How nuclear weapons would be used in war, and whether a nuclear war between two nuclear powers could even be won, has been a central problem facing military strategists and planners. Because of the devastating effects of nuclear weapons, they are less useful in battle than conventional weapons. However, because such weapons exist and because no country can be sure of what another’s intentions would be in the event that they were to gain a dominant nuclear advantage, the major nuclear powers have continued to develop nuclear war strategies. That said, nuclear powers have shown extreme caution when conflict develops with other nuclear powers, out of fear that a minor crisis could escalate into an unwanted nuclear war; this was displayed during the 1962 Cuban missile crisis. Nuclear powers have also been reluctant to use their nuclear capabilities in conflicts against a nonnuclear power, as with the United States in Vietnam or Israel in its 1973 war with Egypt and Syria.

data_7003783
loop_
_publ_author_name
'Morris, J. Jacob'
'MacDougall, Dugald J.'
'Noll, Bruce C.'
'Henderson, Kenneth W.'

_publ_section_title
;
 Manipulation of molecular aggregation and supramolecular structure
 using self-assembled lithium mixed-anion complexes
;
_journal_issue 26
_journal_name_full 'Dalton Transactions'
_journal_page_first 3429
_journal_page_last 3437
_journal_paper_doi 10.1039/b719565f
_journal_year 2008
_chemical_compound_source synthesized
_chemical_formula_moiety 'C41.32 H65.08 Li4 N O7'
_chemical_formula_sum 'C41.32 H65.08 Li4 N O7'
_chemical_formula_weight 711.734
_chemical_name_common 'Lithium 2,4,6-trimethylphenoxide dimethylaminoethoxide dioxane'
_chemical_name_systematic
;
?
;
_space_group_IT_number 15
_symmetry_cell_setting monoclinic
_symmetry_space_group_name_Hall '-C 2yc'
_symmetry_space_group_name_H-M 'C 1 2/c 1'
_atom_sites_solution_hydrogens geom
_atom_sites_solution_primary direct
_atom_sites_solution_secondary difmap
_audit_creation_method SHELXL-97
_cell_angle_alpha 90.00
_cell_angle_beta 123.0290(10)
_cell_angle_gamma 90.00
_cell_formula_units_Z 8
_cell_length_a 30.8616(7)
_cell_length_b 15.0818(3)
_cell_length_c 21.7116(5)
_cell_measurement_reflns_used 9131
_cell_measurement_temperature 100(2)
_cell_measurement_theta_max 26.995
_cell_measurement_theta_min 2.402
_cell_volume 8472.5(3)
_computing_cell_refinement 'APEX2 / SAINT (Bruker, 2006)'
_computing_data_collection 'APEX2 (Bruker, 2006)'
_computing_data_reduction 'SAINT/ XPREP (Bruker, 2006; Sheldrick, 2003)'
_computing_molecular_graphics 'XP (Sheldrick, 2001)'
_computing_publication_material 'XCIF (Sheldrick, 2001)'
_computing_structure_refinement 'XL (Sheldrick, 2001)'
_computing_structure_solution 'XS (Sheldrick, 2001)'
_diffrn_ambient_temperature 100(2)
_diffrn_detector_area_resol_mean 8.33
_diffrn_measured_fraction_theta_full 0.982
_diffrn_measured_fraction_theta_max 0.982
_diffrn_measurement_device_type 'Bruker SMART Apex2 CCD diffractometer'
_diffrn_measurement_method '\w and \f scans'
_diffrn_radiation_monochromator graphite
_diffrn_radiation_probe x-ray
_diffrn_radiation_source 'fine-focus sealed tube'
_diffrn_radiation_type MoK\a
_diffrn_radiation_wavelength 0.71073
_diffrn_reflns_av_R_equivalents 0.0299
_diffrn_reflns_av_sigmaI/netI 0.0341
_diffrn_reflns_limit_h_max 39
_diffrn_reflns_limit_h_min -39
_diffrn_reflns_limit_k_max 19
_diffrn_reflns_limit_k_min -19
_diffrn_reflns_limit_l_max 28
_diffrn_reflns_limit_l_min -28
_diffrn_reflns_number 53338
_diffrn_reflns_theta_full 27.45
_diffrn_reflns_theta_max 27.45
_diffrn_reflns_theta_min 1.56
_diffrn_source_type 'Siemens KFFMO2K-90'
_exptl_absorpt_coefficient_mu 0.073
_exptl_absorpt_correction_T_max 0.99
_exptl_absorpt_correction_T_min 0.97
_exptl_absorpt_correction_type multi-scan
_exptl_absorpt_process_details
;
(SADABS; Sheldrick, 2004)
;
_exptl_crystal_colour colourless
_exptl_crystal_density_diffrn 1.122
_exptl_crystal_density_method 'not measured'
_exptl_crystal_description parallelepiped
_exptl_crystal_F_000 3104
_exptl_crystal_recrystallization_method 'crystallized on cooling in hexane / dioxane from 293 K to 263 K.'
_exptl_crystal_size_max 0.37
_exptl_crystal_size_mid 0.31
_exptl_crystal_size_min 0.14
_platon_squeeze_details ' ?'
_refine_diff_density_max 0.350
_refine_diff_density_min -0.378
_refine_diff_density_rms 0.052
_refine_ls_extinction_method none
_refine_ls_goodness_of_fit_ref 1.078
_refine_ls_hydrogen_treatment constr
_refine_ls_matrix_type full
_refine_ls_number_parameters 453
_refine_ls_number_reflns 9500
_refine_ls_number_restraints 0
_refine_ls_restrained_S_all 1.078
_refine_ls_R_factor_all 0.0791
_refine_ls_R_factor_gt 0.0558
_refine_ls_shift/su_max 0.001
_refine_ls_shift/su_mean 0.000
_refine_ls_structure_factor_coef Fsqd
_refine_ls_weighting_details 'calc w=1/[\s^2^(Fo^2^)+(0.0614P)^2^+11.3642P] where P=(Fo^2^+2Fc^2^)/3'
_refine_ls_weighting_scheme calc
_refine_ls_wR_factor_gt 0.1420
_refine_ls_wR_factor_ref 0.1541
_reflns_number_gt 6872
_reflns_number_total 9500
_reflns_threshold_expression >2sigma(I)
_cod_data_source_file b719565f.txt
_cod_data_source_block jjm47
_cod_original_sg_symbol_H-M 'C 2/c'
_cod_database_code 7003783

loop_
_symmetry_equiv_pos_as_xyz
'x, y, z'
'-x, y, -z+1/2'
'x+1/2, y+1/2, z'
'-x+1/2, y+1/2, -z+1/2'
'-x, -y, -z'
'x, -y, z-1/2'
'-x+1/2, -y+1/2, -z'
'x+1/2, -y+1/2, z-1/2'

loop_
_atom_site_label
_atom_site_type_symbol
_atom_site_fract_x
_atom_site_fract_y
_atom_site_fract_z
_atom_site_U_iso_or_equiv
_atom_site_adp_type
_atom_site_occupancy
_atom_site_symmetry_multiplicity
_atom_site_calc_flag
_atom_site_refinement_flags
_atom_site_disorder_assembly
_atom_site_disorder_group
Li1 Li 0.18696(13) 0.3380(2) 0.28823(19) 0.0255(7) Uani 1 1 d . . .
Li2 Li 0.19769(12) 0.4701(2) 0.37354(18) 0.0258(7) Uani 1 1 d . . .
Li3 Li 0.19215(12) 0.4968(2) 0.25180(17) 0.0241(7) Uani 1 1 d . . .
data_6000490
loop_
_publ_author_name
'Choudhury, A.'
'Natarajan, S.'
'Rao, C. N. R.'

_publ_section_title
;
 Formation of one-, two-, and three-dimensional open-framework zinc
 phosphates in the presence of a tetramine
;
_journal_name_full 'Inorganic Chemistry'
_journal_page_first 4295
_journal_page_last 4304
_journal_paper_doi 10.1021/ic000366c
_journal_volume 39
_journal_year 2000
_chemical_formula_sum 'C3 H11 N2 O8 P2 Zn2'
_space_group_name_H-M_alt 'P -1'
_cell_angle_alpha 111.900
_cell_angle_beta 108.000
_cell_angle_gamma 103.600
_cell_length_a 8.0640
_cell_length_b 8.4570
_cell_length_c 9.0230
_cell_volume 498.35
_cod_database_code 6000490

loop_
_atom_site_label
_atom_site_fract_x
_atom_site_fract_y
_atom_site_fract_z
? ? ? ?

Nuclear strategy makes distinctions between counterforce and countervalue. Counterforce strategies are intended to affect an opponent’s capabilities, whereas countervalue capabilities affect an opponent’s will. Counterforce targets an opponent’s armed forces and military-industrial installations, limiting the opponent’s ability to retaliate in a counterattack. A country that struck first in a nuclear war would most likely employ a counterforce targeting strategy. Countervalue strategies target an opponent’s cities—that is, things of human and emotional value. A country that feared a nuclear attack by an opponent would threaten a countervalue retaliation with the hope that even the possibility of its opponent losing one city would be enough to deter a nuclear first strike. Of course, for a countervalue deterrent to be effective, the country being deterred must believe that at least some of its opponent’s nuclear arsenal would survive a first strike. It also must believe that the damage that that remaining arsenal could deliver would outweigh the benefits gained from striking first. With nuclear weapons it is oftentimes difficult to distinguish between what constitutes a counterforce and what constitutes a countervalue target. Military targets are often found in population centers and given the large radius of damage caused by a nuclear attack it is extremely difficult to target the one without hitting the other. For example, when U.S. war planners began looking for military-industrial targets across the Soviet Union after 1945, every sizeable Soviet city was deemed to contain military targets.